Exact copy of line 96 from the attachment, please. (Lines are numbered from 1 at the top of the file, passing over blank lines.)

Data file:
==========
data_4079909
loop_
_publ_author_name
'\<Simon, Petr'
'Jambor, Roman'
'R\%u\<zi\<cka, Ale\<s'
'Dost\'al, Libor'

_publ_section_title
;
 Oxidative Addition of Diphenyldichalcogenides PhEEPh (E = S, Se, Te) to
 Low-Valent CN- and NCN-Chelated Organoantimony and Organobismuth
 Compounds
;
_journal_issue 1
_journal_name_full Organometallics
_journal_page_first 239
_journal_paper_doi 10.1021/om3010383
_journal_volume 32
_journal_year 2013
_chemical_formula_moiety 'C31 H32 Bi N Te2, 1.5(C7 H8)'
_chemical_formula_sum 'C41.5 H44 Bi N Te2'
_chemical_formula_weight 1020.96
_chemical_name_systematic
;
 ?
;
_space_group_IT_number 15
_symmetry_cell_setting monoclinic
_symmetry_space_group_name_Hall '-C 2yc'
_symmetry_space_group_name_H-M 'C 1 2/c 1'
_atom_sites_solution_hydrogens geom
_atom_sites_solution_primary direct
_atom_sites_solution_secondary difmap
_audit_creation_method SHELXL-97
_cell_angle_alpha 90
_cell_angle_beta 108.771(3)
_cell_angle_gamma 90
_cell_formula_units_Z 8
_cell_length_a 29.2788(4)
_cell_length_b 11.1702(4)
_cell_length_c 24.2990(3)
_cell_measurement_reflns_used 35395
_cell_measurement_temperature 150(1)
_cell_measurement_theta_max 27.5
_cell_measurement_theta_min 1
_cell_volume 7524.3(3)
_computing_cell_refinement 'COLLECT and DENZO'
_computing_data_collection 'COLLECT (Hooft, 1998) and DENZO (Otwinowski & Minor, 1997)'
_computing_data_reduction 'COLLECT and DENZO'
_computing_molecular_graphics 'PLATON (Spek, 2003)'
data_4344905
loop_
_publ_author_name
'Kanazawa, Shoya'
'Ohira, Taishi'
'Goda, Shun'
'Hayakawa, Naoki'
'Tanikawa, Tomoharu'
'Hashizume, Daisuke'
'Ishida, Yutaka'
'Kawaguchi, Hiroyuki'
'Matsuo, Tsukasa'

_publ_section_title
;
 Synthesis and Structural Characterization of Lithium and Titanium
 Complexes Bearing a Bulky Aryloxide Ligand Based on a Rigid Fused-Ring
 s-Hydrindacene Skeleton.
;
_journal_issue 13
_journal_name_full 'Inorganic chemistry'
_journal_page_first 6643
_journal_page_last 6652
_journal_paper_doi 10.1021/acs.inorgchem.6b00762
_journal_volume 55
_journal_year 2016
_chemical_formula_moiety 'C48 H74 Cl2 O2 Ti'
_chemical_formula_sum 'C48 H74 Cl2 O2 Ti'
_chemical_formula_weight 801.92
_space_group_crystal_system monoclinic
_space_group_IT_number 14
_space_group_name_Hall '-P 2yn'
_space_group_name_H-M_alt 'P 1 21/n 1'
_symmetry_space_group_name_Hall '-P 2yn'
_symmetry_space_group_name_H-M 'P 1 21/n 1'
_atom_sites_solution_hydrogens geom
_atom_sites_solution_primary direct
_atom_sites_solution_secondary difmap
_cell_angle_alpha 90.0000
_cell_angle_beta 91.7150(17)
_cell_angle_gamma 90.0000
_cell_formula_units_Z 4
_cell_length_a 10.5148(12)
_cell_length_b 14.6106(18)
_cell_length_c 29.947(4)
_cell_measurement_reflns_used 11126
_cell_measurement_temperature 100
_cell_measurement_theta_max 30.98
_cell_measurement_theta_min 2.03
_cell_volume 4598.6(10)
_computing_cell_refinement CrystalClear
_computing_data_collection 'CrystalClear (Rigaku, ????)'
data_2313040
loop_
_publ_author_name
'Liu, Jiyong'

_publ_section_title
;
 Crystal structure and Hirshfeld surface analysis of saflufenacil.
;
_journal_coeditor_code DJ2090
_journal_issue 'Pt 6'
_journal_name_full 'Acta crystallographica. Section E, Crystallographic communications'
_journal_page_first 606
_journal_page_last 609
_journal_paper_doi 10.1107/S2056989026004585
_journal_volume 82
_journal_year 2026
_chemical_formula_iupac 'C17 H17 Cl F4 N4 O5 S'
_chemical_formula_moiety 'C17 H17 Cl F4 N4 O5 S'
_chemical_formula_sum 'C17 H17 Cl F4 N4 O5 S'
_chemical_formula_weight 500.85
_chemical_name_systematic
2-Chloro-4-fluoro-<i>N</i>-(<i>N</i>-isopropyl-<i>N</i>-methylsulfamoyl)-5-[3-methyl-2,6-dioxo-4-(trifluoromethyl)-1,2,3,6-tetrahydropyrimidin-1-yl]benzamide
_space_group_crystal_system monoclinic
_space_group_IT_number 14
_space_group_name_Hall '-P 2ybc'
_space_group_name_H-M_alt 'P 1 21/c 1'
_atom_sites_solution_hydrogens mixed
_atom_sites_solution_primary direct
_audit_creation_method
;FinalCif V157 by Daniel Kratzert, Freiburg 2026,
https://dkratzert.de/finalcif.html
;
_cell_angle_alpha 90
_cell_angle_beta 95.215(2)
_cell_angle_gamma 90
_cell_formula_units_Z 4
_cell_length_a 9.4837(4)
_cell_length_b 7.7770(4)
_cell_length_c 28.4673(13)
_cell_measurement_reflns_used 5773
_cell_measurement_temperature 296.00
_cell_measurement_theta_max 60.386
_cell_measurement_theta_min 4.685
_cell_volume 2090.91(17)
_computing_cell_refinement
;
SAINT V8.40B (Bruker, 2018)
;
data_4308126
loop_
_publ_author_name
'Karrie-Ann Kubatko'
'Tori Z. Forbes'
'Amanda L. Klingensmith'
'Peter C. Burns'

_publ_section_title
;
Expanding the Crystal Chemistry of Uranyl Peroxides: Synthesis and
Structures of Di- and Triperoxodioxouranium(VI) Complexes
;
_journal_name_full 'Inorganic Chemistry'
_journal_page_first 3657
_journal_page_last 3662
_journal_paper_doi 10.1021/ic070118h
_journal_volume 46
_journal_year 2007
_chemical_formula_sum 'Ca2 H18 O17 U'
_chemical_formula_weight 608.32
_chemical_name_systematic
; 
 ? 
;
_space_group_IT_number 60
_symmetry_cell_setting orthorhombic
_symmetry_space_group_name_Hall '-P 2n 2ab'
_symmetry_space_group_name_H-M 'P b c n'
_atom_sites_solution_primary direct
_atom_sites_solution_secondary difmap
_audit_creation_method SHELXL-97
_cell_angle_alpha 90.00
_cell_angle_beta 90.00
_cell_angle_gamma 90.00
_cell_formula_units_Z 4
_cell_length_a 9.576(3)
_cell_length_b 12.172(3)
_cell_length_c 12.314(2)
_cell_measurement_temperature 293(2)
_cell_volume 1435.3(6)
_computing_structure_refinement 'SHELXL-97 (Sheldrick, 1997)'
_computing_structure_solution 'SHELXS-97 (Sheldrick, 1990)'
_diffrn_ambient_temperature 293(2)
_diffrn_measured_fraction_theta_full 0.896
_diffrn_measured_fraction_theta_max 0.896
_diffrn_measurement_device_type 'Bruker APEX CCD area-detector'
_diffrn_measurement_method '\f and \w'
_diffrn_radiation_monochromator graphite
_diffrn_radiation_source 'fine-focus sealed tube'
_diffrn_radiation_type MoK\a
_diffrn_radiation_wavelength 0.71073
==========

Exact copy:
_cell_measurement_temperature 100